During the gathering, I was struck by the integrity and servant leadership of the participants: A Latina leader stepping out of the training to deal with legal issues related to an immigrant community she serves; a white Christian staffer speaking about the difficulties navigating conflicts between religiously diverse communities in her city; an African American pastor sharing his experiences of addressing gang violence through bodily intervention.
Coming from different backgrounds, these 32 local leaders enjoyed the opportunity to learn about each other’s identities, beliefs, and worldviews and what inspired them to bridge deep differences. They embraced the practices around listening and conflict navigation presented in the sessions, noting how much we need skill-building in these areas and how counter-cultural applying those skills can often be. I was also delighted to see that the intensive conversations that unfolded in the Team Up sessions mirrored the simultaneous conversations in the Chronicle of Philanthropy on the limits and possibilities of bridging divides in a time where systemic change is deeply needed.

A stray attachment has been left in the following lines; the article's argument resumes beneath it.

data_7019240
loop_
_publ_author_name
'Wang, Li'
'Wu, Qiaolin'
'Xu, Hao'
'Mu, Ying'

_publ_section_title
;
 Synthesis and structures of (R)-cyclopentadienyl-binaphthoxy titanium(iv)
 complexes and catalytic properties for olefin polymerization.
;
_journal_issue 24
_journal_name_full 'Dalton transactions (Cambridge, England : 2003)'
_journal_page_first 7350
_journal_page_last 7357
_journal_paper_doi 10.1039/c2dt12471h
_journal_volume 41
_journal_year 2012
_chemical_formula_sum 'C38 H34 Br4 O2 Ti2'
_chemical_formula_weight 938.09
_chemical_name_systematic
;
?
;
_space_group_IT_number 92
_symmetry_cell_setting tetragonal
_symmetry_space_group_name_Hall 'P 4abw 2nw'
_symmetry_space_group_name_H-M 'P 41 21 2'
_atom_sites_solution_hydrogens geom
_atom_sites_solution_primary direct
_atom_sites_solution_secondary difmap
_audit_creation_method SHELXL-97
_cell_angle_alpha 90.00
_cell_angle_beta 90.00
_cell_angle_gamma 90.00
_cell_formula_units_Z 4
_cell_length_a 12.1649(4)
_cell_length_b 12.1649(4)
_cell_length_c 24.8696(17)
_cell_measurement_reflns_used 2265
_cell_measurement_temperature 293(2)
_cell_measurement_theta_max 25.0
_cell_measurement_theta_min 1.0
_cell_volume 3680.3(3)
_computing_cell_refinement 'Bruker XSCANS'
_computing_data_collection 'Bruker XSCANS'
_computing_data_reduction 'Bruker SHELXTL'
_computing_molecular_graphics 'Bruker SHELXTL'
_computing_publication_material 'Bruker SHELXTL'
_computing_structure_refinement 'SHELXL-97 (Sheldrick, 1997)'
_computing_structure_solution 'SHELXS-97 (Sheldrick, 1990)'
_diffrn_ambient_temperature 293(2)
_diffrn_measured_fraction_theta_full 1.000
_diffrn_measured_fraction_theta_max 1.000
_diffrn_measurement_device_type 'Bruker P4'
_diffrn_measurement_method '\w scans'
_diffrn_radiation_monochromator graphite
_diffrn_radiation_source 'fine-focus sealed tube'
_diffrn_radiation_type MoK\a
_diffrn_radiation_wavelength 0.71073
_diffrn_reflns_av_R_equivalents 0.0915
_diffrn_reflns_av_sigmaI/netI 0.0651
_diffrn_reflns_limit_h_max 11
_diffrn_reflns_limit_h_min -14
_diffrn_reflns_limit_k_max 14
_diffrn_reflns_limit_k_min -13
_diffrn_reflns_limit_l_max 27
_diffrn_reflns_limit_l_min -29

Although these conversations can often feel contentious, they give people a chance to grapple with the complicated and diverging approaches to building a better, more connected nation, without dismissing or turning their backs on each other.
While the animating idea behind Team Up is simple – shared service can bridge divides – the substance of the work is complex, and a challenge that constantly evolves depending on the context. But what is important about the opportunity to wrestle with these ideas is exactly what compels so many about Team Up: we chose to do this work together, in community.
In my experience, the best bridge-building spaces provide clarity of purpose, an inspiring and hopeful vision, and concrete tools that get us there. These same bridge-building spaces also create opportunities for wrestling with the multiplicity of solutions and for trusting and empowering leaders to apply transformative ideas within their context.
I’m honored to be a part of Team Up. We are doing something unprecedented, with our eyes on the horizon, and we’re doing it in community – one we hope will grow, and include you. If you want to learn more about Team Up and how we can collaborate, please reach out to me at firstname.lastname@example.org. I hope to hear from you.